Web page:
Beyond his contributions to architecture, Ma is known for helping to prepare the world's next generation of architects, said USC Provost C. L. Max Nikias. He has served as visiting professor and critic at Harvard University, the University of Pennsylvania and Columbia University as well as at ETH in Zurich, Switzerland; Berlage Institute in the Netherlands; Universität Karlsruhe and Berlin Technical University in Germany; and the École Speciale d'Architecture in Paris. He is currently directing an urban research studio at Columbia.
"Qingyun Ma's remarkable career reflects the very qualities we value most highly at USC," said Nikias. "He is an innovative and creative thinker who can put exceptional ideas into practice. He has a reputation for architectural design of the highest distinction. He is dedicated to the education and development of the best young talent. And he is truly a world citizen, one whose life has been global in scope and impact."
Ma coordinated Rem Koolhaas' first Harvard Project on Cities, which resulted in the 1993 book The Great Leap Forward, and the two have collaborated on the Central China TV headquarters in Beijing and the Stock Exchange Building in Shenzhen.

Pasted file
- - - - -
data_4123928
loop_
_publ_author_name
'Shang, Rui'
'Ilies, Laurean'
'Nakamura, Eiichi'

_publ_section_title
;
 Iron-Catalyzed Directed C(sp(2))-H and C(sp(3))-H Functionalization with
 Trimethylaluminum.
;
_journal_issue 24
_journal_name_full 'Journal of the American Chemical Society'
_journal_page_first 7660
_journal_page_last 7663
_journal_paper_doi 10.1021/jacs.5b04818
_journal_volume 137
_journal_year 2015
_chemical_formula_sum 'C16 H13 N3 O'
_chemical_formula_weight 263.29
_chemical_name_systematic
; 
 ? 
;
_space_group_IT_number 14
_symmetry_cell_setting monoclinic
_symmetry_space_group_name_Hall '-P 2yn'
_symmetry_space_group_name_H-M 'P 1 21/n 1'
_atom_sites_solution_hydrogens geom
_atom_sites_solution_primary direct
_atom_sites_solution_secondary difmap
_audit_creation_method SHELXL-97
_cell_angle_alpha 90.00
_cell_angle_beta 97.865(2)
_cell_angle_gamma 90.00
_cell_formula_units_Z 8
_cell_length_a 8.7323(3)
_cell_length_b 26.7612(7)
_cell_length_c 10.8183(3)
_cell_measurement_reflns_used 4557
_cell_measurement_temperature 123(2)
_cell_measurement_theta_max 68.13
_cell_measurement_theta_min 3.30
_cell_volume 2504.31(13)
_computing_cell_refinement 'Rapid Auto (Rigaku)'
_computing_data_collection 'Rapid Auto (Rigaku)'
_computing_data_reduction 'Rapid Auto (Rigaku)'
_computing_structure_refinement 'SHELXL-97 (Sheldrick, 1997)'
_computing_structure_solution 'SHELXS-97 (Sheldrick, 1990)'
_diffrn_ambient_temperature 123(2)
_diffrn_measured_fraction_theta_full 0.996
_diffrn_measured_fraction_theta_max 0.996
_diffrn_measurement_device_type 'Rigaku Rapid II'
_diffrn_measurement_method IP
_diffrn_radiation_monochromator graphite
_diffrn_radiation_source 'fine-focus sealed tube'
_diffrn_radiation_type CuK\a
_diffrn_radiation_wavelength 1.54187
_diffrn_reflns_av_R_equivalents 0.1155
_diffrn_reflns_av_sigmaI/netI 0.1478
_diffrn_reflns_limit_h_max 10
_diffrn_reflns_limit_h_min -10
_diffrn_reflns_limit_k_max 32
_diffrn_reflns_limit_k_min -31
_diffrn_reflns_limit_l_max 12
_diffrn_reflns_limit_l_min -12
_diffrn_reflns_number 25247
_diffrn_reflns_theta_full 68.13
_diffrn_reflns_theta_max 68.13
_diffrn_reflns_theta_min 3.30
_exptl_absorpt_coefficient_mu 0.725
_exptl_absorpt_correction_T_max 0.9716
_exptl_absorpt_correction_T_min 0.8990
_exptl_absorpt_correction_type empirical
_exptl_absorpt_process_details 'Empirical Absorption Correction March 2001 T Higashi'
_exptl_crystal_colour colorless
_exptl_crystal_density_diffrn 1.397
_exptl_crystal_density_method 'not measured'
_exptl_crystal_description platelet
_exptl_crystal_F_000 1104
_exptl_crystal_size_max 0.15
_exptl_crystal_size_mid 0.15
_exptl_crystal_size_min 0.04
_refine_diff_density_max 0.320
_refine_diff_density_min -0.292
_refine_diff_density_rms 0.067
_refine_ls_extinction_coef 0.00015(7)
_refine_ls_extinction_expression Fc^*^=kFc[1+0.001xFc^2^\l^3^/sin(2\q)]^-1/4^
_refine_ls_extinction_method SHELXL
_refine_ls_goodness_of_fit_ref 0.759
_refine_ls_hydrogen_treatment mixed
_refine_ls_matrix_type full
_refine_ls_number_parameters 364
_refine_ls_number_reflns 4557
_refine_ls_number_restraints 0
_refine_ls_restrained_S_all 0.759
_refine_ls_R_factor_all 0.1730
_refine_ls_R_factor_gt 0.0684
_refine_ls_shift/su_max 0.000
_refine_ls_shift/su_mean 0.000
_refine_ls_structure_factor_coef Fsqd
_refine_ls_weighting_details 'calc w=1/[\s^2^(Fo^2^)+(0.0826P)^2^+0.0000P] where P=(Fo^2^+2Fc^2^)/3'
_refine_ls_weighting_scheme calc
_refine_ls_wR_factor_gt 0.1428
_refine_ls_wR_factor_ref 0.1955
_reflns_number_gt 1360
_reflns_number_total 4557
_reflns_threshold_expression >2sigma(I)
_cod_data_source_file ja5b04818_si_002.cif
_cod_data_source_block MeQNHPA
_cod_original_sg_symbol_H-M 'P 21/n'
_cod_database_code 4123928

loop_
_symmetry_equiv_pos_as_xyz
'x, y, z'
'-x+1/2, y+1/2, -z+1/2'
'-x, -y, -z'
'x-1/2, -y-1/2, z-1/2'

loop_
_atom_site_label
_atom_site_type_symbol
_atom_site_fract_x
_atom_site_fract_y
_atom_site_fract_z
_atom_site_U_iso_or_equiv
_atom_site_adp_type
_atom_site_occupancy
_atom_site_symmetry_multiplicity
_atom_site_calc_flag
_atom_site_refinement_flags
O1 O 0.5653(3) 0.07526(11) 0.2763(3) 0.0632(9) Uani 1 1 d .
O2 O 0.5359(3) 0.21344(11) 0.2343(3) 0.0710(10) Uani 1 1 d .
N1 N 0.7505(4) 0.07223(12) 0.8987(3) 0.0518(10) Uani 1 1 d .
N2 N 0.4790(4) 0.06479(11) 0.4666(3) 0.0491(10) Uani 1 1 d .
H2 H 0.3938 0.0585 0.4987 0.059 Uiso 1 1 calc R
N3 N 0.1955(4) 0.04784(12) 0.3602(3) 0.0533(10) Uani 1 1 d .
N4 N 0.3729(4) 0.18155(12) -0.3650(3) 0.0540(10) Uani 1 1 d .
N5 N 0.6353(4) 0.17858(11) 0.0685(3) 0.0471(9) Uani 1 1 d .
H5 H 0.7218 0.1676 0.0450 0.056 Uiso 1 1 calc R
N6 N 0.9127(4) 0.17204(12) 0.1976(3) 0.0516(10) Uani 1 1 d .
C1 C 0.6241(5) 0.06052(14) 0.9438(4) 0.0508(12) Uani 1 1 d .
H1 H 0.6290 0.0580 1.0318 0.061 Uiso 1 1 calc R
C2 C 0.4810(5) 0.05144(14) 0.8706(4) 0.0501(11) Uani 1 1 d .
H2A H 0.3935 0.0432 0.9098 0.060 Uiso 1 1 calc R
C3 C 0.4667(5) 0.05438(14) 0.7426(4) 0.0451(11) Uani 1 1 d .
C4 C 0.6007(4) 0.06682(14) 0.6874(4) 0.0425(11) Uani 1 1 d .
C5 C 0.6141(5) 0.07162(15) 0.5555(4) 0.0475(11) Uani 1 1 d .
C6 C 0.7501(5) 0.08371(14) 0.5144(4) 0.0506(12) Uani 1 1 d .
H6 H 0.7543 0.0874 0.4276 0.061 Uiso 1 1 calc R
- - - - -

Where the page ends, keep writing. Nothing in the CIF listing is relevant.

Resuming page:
Recently, Ma helped curate an important exhibition on Chinese contemporary art and architecture in Centre Pompidou, Paris. He is an architectural director of an upcoming show on Shanghai in Montreal and co-curator with Matilda McQuaid for an exhibition at the Cooper-Hewitt Design Museum in New York. He served as planning expert to the International Olympic Committee for the 2008 Olympic Games in Beijing, and he has served on important national competition juries, including the jury for the 2008 Olympic Stadium.
Ma's work has been exhibited throughout the world, including at the Venice Biennale, and his honors include the Design Vanguard award from Architectural Record, an Emerging Design Talents designation from Phaidon, and a New Trends of Architecture designation by the Euro-Asia Foundation. Before founding MADA s.p.a.m. in 1996, Ma practiced architecture in New York City with the noted American firm Kohn Pedersen Fox Associates.
David C. Martin, Design Partner with AC Martin Partners and a member of the USC School of Architecture Board of Councilors, welcomed Ma's appointment. "I am thrilled that Qingyun Ma has agreed to join USC as dean of the School of Architecture. I have been very close to the school for many years, and have always been impressed with the strength of its faculty," said Martin, who is a 1966 alumnus of the school. "I believe Mr. Ma will bring a real spark, a burst of energy to the school. He is exactly the right person at the right time for USC."